Each February sees a flood of interest in books to honor African American history, a subject inseparable from U.S. history as a whole and worthy of year-round attention. However, tales of enduring and overcoming adversity—while they provide critical awareness—should be balanced by the sorts of everyday stories that have long been a staple of literature about White kids. Too many adults assume that diverse books “don’t count” if they are not about suffering—or that they are unrealistic and merit criticism if they don’t center bias. Black kids, like all kids, deserve books in which simply being who they are is normal and positive, not exclusively or primarily a source of pain. For readers who are not Black, it can be difficult to imagine what you don’t see and therefore easy to assign Black peers’ lives to the narrative margins. These recent and upcoming middle-grade releases celebrate Black families and help round out the stories we share with young people.

Operation Sisterhood by Olugbemisola Rhuday-Perkovich (Crown, Jan. 4): Bo is content with things just the way they are. The 11-year-old and her mom are a tightknit pair, happy in their cozy Bronx apartment. Discovering that she will become part of an exuberant blended family when her mother marries boyfriend Bill is news that takes some adjusting to: Bill comes with a Harlem brownstone, a variety of pets, a daughter, and a chosen family that includes two more little girls. Fans of classic ensemble casts, as in Sydney Taylor’s All-of-a-Kind Family, will warm to this cheerful book with its strong sense of place.

Pizza My Heart by Rhiannon Richardson (Scholastic, Jan. 4): In a story that will resonate with many tweens, seventh grader Maya must adjust to some big changes. On the bright side, Soul Slice, her parents’ Brooklyn pizza parlor, is so successful that they are expanding. On the downside, this means a move—to suburban Pennsylvania. Establishing a new restaurant is hard work, and Maya is roped into doing bicycle pizza deliveries, which clashes with her desire to pursue her passion through an after-school art club. With the help of a cute (if annoying) boy, she comes up with a scheme that is sure to succeed, right?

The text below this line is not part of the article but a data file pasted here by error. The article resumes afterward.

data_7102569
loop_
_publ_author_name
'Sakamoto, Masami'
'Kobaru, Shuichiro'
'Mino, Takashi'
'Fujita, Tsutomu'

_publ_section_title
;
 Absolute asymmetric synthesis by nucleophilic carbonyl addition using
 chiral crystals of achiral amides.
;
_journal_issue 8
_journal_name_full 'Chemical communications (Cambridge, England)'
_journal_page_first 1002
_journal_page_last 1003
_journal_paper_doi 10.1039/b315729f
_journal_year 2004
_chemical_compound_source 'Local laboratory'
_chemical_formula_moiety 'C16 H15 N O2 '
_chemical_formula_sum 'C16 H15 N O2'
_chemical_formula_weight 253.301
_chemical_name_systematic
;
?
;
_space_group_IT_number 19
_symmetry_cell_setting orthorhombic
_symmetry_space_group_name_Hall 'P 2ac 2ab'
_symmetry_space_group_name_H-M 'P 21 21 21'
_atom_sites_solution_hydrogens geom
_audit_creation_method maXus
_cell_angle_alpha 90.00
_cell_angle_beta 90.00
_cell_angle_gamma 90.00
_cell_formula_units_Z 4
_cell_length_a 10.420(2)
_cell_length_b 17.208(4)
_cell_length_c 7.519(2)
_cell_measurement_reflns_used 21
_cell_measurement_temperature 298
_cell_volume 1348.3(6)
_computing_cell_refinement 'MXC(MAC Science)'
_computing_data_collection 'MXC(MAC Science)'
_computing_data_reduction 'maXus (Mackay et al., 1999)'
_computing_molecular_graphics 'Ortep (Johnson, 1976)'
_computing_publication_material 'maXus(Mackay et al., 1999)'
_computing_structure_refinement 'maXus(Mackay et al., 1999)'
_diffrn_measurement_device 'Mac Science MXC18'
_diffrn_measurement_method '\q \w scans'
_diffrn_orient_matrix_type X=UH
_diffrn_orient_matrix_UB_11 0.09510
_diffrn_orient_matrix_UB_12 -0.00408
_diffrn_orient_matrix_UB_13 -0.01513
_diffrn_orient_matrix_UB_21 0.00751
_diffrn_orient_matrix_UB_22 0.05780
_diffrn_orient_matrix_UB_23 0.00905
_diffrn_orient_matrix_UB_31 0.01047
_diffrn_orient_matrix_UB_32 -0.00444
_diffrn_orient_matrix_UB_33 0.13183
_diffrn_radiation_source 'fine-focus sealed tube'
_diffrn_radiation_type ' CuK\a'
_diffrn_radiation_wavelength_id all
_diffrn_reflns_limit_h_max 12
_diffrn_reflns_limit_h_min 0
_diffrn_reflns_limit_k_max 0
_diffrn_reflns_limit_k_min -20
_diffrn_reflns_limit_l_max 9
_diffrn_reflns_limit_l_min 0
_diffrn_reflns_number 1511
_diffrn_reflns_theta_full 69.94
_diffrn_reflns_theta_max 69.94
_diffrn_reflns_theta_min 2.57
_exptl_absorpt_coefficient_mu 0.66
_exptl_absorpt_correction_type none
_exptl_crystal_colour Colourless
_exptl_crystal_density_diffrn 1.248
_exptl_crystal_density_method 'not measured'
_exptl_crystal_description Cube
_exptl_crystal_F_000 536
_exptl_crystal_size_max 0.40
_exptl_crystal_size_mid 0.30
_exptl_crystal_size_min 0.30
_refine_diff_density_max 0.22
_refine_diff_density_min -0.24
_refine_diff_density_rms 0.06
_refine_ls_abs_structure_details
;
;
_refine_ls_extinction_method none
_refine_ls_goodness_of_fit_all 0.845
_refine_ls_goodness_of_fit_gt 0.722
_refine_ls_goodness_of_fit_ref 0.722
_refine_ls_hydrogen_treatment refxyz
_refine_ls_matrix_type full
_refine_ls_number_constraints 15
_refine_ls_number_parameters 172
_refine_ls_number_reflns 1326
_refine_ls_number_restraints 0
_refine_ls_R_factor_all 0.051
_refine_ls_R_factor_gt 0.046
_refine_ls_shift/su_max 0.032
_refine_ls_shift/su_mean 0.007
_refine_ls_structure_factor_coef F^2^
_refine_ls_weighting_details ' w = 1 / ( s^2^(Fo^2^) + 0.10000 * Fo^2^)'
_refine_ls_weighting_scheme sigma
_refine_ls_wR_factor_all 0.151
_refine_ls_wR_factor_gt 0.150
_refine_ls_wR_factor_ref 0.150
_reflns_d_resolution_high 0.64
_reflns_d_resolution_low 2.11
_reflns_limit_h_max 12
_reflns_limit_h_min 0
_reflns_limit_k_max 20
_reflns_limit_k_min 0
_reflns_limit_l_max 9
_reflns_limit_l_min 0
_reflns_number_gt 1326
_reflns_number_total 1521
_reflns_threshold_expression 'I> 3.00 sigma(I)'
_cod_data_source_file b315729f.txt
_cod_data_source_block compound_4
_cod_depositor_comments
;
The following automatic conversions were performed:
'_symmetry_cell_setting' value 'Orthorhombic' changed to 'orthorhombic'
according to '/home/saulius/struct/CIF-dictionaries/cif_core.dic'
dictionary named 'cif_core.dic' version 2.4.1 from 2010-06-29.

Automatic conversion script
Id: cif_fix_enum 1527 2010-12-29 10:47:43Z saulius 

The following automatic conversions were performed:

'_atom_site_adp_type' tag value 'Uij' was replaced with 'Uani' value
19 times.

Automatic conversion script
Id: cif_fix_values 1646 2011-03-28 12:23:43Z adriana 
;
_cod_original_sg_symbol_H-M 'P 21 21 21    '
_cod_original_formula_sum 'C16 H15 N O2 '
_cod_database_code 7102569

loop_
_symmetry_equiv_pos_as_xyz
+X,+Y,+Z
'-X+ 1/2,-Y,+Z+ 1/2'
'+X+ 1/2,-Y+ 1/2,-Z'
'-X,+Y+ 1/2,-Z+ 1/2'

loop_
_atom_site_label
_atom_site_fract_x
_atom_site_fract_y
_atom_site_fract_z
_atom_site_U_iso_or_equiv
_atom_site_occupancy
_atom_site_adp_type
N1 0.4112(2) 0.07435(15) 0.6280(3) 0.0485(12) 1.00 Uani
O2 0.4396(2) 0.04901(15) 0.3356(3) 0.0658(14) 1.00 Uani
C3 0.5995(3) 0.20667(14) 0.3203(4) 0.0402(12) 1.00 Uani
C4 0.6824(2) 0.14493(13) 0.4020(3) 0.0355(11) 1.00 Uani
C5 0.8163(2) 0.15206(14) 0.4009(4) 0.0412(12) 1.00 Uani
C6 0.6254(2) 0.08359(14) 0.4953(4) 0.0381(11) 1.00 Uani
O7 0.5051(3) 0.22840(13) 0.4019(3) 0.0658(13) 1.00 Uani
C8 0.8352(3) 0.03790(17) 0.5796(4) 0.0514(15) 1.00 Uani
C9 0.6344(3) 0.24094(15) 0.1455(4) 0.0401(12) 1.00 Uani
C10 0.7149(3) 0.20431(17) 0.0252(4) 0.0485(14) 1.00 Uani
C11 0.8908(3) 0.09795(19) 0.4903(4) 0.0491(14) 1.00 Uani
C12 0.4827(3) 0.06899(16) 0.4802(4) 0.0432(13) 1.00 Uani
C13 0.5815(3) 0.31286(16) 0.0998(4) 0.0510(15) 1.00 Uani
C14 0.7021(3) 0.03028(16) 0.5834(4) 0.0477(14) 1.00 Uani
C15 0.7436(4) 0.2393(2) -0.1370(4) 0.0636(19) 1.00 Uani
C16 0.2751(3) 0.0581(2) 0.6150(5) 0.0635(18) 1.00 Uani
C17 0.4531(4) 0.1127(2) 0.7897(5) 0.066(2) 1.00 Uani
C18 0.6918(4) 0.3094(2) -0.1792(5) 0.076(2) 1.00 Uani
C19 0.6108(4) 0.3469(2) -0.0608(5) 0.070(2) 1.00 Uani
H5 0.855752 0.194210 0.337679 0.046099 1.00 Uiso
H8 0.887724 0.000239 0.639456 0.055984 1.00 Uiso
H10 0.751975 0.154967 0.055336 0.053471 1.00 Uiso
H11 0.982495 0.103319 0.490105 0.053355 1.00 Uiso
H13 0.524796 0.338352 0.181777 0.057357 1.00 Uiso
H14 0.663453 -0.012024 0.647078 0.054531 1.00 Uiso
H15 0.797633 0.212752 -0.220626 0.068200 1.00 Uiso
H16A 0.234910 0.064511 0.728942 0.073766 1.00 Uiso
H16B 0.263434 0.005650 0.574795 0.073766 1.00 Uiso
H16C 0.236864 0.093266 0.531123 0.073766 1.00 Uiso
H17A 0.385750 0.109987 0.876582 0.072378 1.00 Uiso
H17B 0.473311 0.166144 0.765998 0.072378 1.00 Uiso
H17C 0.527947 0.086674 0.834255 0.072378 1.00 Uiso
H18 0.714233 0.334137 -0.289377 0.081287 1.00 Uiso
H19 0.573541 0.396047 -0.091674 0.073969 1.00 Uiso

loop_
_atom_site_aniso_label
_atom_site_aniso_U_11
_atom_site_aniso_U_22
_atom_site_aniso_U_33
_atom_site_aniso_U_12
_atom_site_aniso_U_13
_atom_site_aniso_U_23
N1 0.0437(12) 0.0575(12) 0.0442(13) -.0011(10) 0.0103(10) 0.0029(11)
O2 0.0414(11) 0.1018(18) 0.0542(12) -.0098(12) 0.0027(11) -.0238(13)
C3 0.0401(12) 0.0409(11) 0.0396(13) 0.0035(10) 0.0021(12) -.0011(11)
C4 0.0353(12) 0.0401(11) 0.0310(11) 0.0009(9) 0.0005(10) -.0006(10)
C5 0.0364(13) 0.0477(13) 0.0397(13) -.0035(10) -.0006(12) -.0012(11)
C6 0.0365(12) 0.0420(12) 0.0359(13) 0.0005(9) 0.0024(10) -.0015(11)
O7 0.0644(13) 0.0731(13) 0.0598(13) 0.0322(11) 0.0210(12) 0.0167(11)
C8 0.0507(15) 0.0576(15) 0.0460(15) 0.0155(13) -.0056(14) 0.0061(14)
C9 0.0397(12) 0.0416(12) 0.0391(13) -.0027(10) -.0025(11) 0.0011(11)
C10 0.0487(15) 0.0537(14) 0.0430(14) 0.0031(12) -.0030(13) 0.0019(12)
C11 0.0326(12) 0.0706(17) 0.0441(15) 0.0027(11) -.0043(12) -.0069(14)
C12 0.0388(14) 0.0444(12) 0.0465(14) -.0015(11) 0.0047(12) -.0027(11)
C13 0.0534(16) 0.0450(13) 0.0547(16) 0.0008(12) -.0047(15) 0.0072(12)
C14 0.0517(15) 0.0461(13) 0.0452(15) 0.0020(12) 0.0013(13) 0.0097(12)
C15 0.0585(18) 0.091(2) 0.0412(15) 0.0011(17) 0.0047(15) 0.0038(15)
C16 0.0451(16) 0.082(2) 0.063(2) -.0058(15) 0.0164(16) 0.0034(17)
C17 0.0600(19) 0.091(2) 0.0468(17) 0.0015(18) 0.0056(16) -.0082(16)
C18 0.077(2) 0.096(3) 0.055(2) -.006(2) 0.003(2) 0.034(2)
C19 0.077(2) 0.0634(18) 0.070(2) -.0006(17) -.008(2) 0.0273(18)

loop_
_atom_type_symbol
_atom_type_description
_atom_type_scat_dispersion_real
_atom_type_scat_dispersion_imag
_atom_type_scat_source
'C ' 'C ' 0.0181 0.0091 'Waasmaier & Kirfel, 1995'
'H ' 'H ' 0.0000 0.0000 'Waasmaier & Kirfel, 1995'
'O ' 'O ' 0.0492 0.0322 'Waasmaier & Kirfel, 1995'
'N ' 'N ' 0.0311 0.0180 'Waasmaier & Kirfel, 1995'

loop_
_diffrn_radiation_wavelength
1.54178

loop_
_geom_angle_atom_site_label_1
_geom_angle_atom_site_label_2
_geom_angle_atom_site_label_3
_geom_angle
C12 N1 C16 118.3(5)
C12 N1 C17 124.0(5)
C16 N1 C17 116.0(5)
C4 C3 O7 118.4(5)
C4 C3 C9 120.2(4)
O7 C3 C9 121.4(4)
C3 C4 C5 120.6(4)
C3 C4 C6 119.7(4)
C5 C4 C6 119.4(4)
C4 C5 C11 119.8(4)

Just Right Jillian by Nicole D. Collier (Versify/HarperCollins, Feb. 1): The loss of her beloved grandmother is difficult for 10-year-old Jillian, who struggles with social anxiety. Mama runs workshops on women’s leadership, and Daddy is a high-flying tech professional, but Jillian’s self-consciousness holds her back. To deflect attention, she bows to peer pressure in her clothes and hairstyles and struggles to speak up in class. But warm memories of Grammy’s quiet, unswerving encouragement help her find the inner strength to rise to new challenges—like entering her school’s annual academic competition. This reassuring, thoughtful story is a loving testament to family ties.

Sir Fig Newton and the Science of Persistence by Sonja Thomas (Aladdin, March 22): This touching novel for fans of relationship-driven stories introduces science geek Mira Williams. Since her best friend moved away, it’s felt like they are drifting apart. Meanwhile, irritating Tamika, who has beaten her in the school science fair four years running, has moved into the neighborhood. Dad lost his job, Mom is working extra hours, and now Sir Fig Newton, her loyal cat companion, has diabetes. They can’t afford the vet bills and will have to find him a new home unless Mira can use her creativity and flexibility to raise the money they need.

Laura Simeon is a young readers’ editor.